3 Nephi 8:21.
 Tempest Stele line 12, quoted in John Welch and Melvin Thorne, ed., Pressing Forward with the Book of Mormon (Provo, UT: FARMS, 1999), pg. 222.
 3 Nephi 8:9; see also verse 14.
 Fairbridge, Marvels and Mysteries, pg. 64.
 Sorenson, John, An Ancient American Setting for the Book of Mormon (Salt Lake City, UT: Deseret Book and FARMS, 1985), pg. 242.
 3 Nephi 8:12.
 Welch, John W., ed., Chiasmus in Antiquity (Provo, UT: FARMS, 1981), pg. 7.
 Alma 37:6.
 Editor’s note, “Seeking Agreement on the Meaning of Book of Mormon Names,” Journal of Book o f Mormon Studies 9/1, pg. 29.
 Nibley, Hugh, The Prophetic Book of Mormon (Salt Lake City, UT: Deseret Book, 1989), pg. 281.
 Yigael Yadin, Bar Kokhba (Jerusalen: Steimatzky, 1971), pg. 176-177, referenced in Ibid., pg. 282.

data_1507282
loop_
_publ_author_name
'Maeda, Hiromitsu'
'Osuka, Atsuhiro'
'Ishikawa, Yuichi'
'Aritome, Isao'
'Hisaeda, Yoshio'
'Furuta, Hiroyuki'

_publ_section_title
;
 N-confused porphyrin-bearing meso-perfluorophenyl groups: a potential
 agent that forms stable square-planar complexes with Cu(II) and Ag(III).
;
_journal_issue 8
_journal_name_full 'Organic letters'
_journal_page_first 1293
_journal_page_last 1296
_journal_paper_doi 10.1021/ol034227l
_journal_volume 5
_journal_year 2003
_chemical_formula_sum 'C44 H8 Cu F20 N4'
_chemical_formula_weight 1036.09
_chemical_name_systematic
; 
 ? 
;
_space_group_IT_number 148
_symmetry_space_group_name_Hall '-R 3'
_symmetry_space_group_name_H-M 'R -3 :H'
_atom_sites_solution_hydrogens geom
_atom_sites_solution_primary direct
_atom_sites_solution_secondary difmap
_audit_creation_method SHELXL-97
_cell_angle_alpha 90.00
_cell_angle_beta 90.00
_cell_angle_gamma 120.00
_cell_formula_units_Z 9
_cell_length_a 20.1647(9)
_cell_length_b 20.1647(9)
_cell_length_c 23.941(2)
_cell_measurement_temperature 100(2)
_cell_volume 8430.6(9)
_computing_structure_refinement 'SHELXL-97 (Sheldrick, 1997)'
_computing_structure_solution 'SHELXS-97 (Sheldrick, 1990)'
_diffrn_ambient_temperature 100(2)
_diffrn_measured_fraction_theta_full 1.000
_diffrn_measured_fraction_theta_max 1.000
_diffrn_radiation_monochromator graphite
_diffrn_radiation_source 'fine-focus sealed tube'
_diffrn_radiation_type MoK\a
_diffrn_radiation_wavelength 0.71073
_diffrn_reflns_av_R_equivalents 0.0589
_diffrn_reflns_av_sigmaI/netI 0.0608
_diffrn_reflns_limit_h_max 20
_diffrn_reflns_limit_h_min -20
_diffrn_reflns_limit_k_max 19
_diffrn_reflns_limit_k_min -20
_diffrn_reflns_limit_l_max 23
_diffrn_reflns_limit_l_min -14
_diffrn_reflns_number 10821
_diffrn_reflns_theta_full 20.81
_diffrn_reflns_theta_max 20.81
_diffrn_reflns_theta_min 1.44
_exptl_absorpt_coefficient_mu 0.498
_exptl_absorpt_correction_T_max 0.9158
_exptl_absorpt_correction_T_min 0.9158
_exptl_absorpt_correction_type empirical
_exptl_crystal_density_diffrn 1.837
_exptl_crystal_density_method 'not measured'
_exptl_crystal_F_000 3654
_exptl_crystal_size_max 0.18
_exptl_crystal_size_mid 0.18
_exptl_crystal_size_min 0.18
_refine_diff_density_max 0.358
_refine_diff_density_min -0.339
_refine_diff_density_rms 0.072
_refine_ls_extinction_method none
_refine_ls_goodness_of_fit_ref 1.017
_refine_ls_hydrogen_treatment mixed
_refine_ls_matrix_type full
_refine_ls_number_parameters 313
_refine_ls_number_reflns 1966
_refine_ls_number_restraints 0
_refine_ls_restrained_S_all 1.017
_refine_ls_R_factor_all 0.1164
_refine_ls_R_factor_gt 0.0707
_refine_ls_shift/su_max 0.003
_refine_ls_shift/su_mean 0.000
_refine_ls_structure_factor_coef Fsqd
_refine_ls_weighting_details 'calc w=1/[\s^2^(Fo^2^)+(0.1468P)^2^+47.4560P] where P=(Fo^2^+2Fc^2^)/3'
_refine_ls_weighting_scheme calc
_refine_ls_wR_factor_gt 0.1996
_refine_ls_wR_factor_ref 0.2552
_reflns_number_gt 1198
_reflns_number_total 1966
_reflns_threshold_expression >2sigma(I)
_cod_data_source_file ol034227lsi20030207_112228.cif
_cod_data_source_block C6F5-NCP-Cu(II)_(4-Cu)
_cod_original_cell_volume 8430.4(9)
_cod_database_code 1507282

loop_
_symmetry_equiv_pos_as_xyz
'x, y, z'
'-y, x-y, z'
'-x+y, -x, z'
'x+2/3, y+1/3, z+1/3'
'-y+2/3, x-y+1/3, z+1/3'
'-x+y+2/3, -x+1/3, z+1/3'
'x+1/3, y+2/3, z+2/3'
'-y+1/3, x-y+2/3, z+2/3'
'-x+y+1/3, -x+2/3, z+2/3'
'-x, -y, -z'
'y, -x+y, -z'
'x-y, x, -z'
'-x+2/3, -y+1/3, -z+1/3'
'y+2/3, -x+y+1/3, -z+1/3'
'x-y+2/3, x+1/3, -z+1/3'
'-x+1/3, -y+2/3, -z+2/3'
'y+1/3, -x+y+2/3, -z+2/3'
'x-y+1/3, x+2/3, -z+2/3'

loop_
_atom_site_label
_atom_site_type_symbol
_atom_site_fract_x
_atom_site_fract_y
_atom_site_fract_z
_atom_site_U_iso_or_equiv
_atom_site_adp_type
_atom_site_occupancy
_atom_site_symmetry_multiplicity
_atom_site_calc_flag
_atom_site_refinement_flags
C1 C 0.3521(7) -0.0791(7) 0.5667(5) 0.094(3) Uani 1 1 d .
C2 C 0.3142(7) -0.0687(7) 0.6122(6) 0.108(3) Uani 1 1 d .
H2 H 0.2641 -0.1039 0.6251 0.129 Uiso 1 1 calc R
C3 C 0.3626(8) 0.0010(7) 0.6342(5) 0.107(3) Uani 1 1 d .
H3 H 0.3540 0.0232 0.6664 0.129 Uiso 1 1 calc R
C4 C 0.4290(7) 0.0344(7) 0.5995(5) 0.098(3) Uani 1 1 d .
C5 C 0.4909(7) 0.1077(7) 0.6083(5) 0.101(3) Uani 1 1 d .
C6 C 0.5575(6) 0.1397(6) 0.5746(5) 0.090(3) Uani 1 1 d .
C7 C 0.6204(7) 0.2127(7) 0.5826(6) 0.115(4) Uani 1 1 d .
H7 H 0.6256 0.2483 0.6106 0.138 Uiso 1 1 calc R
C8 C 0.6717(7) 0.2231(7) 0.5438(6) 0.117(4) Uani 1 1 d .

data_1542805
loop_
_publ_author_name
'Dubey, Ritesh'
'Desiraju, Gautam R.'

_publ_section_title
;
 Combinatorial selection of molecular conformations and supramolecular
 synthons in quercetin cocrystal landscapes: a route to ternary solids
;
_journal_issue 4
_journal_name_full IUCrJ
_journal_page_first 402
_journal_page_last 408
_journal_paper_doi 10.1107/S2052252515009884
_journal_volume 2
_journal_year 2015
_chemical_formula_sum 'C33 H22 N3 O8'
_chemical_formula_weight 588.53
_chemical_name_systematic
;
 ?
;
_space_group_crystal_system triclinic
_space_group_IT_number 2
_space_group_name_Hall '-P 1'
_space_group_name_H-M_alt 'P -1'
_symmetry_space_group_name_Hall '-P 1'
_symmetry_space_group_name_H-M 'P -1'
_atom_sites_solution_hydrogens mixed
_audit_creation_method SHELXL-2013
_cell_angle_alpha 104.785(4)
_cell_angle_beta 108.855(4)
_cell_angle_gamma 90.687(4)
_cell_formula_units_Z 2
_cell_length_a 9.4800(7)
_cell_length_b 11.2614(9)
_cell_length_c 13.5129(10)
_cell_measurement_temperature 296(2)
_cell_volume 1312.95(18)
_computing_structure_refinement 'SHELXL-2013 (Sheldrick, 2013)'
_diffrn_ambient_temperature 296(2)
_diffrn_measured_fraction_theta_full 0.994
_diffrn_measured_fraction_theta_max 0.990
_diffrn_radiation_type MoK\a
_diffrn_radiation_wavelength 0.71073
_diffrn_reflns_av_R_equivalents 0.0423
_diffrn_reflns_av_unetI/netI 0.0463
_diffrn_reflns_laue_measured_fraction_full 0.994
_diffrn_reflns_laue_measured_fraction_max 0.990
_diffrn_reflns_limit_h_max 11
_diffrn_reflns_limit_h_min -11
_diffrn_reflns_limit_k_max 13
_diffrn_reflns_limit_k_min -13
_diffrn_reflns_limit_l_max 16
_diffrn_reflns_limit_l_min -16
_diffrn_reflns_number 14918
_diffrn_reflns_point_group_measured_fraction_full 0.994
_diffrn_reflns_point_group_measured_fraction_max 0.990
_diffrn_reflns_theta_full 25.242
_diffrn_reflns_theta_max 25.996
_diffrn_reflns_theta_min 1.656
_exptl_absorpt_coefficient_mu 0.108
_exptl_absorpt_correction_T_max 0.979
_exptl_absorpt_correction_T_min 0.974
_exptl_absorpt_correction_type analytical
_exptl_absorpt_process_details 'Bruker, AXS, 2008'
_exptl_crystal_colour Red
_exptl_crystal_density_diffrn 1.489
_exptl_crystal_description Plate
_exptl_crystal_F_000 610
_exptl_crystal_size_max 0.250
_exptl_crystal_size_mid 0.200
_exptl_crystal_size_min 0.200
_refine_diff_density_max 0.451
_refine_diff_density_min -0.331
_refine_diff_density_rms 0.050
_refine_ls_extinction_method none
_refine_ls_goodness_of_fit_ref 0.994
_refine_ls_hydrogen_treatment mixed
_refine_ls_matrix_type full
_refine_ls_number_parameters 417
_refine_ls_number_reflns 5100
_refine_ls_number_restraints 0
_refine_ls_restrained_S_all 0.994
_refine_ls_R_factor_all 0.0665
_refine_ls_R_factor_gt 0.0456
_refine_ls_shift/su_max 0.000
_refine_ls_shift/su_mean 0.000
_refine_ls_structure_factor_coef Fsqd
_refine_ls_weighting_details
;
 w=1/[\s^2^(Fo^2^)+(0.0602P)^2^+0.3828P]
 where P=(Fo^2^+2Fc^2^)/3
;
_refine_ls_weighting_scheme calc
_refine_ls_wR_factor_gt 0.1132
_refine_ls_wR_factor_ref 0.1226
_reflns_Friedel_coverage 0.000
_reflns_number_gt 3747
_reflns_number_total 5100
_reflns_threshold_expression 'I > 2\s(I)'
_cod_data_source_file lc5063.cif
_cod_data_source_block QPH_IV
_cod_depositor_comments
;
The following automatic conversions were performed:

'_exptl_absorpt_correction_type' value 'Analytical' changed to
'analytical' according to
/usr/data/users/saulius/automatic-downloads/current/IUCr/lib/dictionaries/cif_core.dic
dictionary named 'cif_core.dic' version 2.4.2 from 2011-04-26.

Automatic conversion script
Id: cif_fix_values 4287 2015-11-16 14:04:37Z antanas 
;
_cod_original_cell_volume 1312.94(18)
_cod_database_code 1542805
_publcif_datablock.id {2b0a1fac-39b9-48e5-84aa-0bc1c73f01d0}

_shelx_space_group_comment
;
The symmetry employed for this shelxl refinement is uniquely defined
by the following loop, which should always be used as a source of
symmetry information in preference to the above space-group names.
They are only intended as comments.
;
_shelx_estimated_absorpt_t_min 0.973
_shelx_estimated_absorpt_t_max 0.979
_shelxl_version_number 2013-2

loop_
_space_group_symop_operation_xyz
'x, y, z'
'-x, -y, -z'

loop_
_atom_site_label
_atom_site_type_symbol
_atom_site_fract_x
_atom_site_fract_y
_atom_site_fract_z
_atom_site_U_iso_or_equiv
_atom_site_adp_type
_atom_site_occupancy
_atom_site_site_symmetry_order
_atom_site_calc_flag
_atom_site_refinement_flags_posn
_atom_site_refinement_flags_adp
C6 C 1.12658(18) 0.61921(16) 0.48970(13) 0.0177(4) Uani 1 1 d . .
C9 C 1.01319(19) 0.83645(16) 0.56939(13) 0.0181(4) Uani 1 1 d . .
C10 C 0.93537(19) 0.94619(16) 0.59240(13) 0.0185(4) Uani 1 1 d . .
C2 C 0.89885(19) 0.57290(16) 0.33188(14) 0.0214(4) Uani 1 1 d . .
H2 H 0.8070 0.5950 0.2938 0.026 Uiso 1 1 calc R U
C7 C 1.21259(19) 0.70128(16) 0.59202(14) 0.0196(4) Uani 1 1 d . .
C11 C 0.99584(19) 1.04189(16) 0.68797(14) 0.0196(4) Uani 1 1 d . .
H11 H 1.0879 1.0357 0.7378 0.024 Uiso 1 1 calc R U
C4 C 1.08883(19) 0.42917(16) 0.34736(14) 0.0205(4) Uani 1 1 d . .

See Terrence L. Szink, “Further Evidence of a Semitic Alma,” Journal of Book of Mormon Studies 8/1, pg. 70.
 See Genesis 17:1-22.
 See Genesis 41:45.
 See Daniel 1:6-7.
 Jacob 1:11.
 Sawyer, John, “What Was a Mošiav?”Vetus Testamentum 15 (1965): 475.
 Ibid., 476.
 Ibid., 477.
 Ibid., 480.
 Ibid., 480.
 Ibid., 482.
 Omni 1:12.
 See Omni 1:13-22.
 Omni 1:13.
 Omni 1:20.
 Mosiah 7:1-3.
 Mosiah 7:15.
 Mosiah 22:1-11.
 Mosiah 21:27-28.
 Mosiah 29:11.
 Mosiah 29:40-41.
 See Paul Y. Hoskisson’s “Lehi and Sariah” in Journal of Book of Mormon Studies 9/1 (2000), pp. 30-31.
 Arthur E. Cowley, ed., and trans., Aramaic Papyri of the Fifth Century B.C. (Oxford: Clarendon, 1923), pg. 65, quoted in Welch and Thorne, Pressing Forward, pg. 7.